“Just be natural and light-hearted and pretty and simple and overflowing and general and baroque and bare and austere and stylized and wild and daring and conservative…”
If you find yourself arranging flowers in mason jars, or pulling to the side of the road to gather picturesque winter weeds, or in any way struggling with a glue gun, thank (or blame) Constance Spry.
She was the Martha Stewart of her day, which was England between the wars and after WW2. She studied a traditional course of nursing and home economics, but built her empire on “floristry,” particularly starting a vogue for simple flowers arranged in atmospheric containers like old water cans or tea-cups. She made elegance accessible and Martha Stewart possible.
Her first foray into food was in 1942, with Come Into the Garden, Cook, a book that encouraged wartime economies by growing your own edible garden and cooking from it. Her culinary masterwork is the one I found in the basement, The Constance Spry Cookery Book, which blends French tradition with English comfort, but still not too far removed from wartime privations. She includes in the opening pages of my 1960 edition, this caveat: “It will be seen that we have used the word butter in a great many of the recipes. This is a policy of perfection and is not intended to indicate that no substitute is ever to be considered.”
This is a friendly, but no-nonsense volume. The appeal here is expertise, not emotion. The recipes march down the page with the one bit of color exuberance reserved for the artfully arranged (naturally) frontispiece.
As a representative of the Cordon Bleu in London, Spry and her partner Rosemary Hume naturally include chapters on “Pieces Froides,” “Rechauffes” (which they describe as a “done-up dish” otherwise known as leftovers), and “Gros Gateaux.” But they also include some comforting thoughts on breakfast, which they write, “should be hot, fresh, and easy to eat.” I could not agree more and their recipe for Savory Drop Scones, “to be made immediately before breakfast,” sound like just the thing.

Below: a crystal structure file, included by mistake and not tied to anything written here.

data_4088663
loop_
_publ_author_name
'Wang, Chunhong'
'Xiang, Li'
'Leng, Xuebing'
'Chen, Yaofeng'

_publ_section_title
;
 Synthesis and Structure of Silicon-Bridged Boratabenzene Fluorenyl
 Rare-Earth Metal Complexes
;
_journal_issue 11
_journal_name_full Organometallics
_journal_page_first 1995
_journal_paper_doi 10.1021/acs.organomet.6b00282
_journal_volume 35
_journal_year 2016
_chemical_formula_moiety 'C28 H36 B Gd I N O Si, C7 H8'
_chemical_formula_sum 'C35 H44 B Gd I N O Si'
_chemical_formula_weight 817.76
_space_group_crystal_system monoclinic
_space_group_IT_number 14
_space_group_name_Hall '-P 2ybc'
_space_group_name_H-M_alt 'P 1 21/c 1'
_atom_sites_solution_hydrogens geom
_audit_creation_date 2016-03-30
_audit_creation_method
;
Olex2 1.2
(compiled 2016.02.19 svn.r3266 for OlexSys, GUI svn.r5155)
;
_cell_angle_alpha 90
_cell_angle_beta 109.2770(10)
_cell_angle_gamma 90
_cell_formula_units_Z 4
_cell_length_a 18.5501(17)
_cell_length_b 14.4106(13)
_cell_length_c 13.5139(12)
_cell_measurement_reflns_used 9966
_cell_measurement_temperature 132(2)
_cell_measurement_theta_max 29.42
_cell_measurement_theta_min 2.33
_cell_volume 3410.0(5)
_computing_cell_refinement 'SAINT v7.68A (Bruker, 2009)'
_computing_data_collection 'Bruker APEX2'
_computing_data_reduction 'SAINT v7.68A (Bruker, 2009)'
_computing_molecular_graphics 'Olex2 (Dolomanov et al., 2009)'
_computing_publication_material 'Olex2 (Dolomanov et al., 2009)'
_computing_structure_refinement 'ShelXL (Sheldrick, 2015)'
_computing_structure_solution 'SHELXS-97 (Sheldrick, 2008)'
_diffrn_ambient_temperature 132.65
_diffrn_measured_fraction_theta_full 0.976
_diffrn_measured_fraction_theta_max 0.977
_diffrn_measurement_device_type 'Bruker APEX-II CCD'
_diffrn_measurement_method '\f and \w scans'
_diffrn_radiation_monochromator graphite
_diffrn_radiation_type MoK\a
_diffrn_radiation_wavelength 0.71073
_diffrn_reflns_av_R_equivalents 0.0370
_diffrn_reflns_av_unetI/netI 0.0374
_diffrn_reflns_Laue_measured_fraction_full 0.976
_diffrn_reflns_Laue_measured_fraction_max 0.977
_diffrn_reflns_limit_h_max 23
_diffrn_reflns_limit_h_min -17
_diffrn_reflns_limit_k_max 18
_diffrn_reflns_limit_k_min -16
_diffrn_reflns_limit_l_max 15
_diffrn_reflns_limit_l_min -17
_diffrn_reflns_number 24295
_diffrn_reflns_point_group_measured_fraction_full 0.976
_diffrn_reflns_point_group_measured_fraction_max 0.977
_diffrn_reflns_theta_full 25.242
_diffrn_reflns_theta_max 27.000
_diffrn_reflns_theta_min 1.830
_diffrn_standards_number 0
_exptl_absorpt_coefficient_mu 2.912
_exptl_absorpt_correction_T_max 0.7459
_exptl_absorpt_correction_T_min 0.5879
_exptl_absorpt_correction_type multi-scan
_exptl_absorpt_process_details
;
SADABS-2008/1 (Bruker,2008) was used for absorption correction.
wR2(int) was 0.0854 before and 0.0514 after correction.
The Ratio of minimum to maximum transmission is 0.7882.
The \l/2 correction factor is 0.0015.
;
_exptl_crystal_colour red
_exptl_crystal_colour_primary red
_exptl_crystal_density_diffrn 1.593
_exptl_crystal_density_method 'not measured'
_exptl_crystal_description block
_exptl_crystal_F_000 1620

I also appreciate their thoughts on tea-time. Admittedly nostalgic even at the time of their writing, and honest. “In those days the disposition of a woman’s time made tea-time possible, and the taste for, shall I say, the cosier figure gave no cause for apprehension.” Tea is one thing, the cakes to go with it, quite another. What would Mrs. Spry make of gyms and cleanses?
Spry and Hume also had their own cooking school and its chapter of “Let’s try it” recipes could be a contemporary cookbook on its own (ahem, any interested publishers?). It includes bright dishes like Pear, Melon, and Cucumber Salad, more substantial dishes like Poulet Romarin, and a few adventurous dishes like Qorma, gathered from students. It finishes with desserts like Rum Pie or Gateau Allemand that bring to mind a sleepy and satisfying Sunday lunch.
Their signature dish is Coronation Chicken, a mild chicken curry served at Queen Elizabeth’s 1953 coronation to 300 luncheon guests. It appears to be a very beige dish in recipes that are all over the internet.
And again, like many historic cookbooks, the recipes are sometimes scant on directions but not in ambition. It guides you to take on Braised Venison in a one paragraph recipe. I’ll stick with the Rechauffes.